The house of the future is so full of gadgets, you need never leave the sofa, says Andrew North
If the "House of the Future" outside Brussels bears any resemblance to what we'll be living in even 20 years from now, we will be looking back on today's architectural monstrosities with nostalgia. It looks like a cross between an airport terminal and a shopping mall, with all sorts of unrecognisable structures tacked on. But Frank Belien, the Belgian architect responsible for the project, says that this is missing the point. "We are not saying this is what we will live in - we don't have a crystal ball. Our aim is to make people think about living in the future and the kind of technology we will have."

He sees the house as an experimental showcase, where the 158 companies involved can test and demonstrate their state-of-the-art expertise in a "real" home. So alongside the technology of such names as Digital, the house is being used as a proving ground for specialists in construction, new materials, energy and environmental management. With so many competing interests, perhaps it is not surprising that the design of the house is such a hotch-potch.

However, there is certainly plenty inside to make you think about home life in the future, about just how lazy we could be. For this is a house where you can open and close the windows, order your groceries, turn on the bath, adjust the lighting and heating anywhere in the house, select a video or a CD and even see who is at the door, simply by touching a remote control. No need to leave your comfy, ergonomic sofa. This is a home for couch potatoes, lounge lizards and sitting-room surfers. But only for the richest of these species - the house cost more than pounds 6m to build.

On two levels, with a large garden and outdoor pool, the House of the Future is apparently designed for a "modern family with one child". But with 300 square metres of space in the house alone, it feels as though it could accommodate 10 people.

The kitchen is packed with gadgets, including an electromagnetic hob that can boil a pan of water in less than a minute. It works by creating an electromagnetic field within the liquid or substance. The pan itself is not heated, allowing you to pick up hot dishes without gloves.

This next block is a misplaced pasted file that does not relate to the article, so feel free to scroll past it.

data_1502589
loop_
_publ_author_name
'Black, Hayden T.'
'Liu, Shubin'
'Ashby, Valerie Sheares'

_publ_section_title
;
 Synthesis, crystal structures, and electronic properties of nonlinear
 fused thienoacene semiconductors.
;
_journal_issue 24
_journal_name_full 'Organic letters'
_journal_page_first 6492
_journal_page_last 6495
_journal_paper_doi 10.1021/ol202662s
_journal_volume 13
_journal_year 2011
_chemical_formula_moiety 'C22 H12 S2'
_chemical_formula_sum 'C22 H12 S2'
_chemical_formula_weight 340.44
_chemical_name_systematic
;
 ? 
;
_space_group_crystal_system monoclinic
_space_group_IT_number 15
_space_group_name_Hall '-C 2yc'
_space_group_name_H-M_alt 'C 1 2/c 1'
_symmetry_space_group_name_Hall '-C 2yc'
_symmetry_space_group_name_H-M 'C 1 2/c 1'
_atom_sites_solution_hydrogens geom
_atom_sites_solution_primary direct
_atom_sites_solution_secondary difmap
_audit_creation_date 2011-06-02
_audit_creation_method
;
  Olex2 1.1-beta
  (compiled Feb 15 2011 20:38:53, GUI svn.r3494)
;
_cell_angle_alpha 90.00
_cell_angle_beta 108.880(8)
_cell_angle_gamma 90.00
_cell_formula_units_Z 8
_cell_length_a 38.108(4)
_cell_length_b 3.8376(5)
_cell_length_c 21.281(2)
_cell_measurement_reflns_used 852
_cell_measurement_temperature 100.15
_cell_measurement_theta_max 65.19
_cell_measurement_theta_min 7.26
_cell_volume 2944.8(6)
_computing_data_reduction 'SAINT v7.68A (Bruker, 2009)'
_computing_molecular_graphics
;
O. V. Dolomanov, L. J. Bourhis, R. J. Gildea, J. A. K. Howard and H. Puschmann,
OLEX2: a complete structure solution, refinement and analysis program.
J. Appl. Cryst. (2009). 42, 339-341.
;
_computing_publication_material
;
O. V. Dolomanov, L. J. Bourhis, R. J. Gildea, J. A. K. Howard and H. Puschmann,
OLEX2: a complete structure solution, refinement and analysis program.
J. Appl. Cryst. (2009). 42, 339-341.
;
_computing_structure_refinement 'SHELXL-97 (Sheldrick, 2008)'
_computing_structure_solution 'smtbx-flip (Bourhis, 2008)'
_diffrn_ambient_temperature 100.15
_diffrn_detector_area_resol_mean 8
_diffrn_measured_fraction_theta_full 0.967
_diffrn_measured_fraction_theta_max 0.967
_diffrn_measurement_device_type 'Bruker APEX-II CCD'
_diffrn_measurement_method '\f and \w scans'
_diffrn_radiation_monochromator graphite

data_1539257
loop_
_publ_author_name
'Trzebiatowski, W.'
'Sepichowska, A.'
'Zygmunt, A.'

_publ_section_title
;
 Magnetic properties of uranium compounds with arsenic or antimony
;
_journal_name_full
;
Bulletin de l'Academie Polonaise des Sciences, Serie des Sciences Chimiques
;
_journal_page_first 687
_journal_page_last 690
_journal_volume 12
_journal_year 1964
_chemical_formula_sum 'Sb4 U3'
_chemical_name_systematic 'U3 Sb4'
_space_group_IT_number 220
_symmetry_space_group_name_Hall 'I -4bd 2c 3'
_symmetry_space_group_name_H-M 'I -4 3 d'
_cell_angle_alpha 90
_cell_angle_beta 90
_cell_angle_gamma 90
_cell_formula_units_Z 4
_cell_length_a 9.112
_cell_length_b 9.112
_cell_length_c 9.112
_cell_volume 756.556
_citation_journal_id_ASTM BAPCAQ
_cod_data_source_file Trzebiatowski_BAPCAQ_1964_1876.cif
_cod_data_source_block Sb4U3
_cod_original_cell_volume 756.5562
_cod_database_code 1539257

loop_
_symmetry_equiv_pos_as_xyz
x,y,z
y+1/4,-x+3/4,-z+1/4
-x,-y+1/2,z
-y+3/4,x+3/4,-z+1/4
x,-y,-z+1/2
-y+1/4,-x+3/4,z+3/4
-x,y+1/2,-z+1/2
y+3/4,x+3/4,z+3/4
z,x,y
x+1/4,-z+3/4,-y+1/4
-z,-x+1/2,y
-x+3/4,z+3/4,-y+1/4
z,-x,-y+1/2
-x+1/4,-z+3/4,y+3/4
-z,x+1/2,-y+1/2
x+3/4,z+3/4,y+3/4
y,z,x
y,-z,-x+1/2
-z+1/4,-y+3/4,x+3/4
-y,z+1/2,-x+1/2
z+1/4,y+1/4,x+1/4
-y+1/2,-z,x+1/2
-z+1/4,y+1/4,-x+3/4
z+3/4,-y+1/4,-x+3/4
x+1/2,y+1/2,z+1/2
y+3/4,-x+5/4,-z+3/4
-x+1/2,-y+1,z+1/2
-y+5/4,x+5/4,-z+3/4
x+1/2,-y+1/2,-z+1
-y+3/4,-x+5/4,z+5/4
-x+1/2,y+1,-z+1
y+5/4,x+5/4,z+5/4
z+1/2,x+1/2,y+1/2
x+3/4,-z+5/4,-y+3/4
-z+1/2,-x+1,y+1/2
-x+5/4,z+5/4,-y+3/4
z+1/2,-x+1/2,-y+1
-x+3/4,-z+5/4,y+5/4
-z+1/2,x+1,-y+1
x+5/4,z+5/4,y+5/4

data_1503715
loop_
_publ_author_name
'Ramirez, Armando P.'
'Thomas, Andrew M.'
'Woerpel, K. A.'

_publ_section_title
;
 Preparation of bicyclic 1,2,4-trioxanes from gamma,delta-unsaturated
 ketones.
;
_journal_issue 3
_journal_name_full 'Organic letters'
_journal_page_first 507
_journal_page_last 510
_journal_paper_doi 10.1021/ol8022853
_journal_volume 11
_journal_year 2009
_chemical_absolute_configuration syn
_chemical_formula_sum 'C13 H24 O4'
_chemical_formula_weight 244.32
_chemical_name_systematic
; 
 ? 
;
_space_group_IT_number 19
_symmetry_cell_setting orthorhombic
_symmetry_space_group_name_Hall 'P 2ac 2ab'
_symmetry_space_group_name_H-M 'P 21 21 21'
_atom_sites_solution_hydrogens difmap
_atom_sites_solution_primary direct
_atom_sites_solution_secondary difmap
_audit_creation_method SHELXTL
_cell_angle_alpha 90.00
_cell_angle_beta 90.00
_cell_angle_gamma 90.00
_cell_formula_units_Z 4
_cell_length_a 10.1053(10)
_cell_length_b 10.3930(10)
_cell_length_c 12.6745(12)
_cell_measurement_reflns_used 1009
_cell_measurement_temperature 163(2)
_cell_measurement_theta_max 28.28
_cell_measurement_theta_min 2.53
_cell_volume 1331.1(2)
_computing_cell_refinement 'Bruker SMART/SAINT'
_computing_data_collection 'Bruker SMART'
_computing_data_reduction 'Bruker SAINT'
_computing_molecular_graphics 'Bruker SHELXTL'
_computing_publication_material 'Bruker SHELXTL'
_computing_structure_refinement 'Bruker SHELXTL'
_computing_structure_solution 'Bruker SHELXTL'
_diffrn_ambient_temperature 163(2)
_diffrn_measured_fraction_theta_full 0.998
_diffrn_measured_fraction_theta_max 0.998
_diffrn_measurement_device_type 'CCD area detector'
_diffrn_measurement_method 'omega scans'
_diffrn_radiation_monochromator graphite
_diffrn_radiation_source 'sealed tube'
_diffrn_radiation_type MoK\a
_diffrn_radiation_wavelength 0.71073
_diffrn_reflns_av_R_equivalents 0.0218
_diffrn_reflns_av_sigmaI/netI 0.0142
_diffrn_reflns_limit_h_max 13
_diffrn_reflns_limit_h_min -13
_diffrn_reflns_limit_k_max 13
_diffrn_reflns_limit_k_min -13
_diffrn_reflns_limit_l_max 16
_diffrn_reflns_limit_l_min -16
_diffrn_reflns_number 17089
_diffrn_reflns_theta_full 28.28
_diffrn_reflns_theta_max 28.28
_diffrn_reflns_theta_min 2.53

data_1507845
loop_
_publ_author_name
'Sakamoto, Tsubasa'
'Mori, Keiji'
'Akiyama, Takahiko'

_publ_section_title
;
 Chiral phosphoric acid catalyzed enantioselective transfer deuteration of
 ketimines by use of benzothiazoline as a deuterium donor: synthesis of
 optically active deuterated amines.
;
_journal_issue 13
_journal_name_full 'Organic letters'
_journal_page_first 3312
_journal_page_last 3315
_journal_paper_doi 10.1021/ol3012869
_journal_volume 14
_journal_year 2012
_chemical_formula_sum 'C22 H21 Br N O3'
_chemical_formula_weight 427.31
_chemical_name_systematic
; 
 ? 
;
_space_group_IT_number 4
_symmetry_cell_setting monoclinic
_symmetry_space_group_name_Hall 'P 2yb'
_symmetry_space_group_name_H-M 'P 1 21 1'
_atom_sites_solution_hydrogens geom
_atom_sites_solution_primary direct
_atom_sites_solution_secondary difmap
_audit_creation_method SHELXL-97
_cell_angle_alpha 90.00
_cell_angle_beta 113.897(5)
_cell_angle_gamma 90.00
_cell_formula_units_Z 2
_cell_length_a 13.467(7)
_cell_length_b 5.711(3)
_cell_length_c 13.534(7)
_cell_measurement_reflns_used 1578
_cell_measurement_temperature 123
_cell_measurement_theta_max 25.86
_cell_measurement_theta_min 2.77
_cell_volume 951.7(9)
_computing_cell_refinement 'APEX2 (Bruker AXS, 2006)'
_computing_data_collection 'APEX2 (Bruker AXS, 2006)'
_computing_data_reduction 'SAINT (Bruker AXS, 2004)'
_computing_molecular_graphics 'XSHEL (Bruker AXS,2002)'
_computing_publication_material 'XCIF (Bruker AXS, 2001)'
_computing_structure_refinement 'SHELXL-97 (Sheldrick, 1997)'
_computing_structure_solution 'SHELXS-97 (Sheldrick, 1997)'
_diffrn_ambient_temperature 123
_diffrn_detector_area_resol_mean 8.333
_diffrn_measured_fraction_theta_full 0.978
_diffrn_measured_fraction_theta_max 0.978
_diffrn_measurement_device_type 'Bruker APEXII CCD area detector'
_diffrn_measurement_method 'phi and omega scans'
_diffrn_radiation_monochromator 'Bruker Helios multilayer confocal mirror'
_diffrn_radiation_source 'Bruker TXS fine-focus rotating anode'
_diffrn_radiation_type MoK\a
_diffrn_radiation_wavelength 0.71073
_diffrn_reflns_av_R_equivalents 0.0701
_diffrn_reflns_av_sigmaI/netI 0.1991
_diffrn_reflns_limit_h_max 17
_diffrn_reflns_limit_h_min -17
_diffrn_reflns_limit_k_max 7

On a touch-operated screen above the hob, you can select radio, music or a television programme to play while you cook. The screen will also display your recipes and serves as a constantly updating shopping list. Before you throw a food package into the relevant recycling bin, you flash it past a barcode sensor (similar to those in supermarkets) and it will tell you what's left. If you don't have time to go to the shops, you can order replenishments from your local supermarket from the same screen for home delivery.

Every piece of equipment in the house is networked, allowing you to control things from any room. Lighting, temperature, humidity, air quality and windows and doors are handled by an automatic system known as Domotica. Another network links up computers and audiovisual equipment, as well as household appliances.

"If necessary, you can dial in when you are away from home to turn on the heating, or set the washing machine," says Kristiaan De Roeck, the Digital troubleshooter who maintains the electronic innards.

If you go away, Domotica manages the house as if you are there, opening and closing curtains, switching on the television and turning lights on and off at appropriate times. It is also linked to the house security system and will automatically call the police or the local security firm if the alarm is triggered. The house even boasts a "computerised gardener", which keeps tabs on soil moisture and switches on the sprinklers when necessary.

Some of the most innovative features of the house are its simplest. The "Octopus" lighting system requires no bulbs, because it uses a fibre-optic cable network, fed by high-power halogen lamps in the basement. Smaller links run from the main cables to provide spotlight sources. If you want more light, you simply install another link to the main cable.

The doors and windows around the car port are fitted with Prevalite liquid crystal glass, which can be turned from frosted to clear at the flick of a switch. When an electric current runs through it all the crystals are aligned, making the glass clear. But at pounds 35,000 per square metre, the glass could be worth more than the rest of the building. Window-lifting may become the crime of the future.

The House of the Future has pulled in more than 120,000 visitors since it opened in March 1995. But the present is catching up fast and many of the gadgets and techniques on show are already becoming part of today's world. In other words, the house could become an anachronism very quickly. But Belien recognised this from the beginning and so has decided to close it in 2000.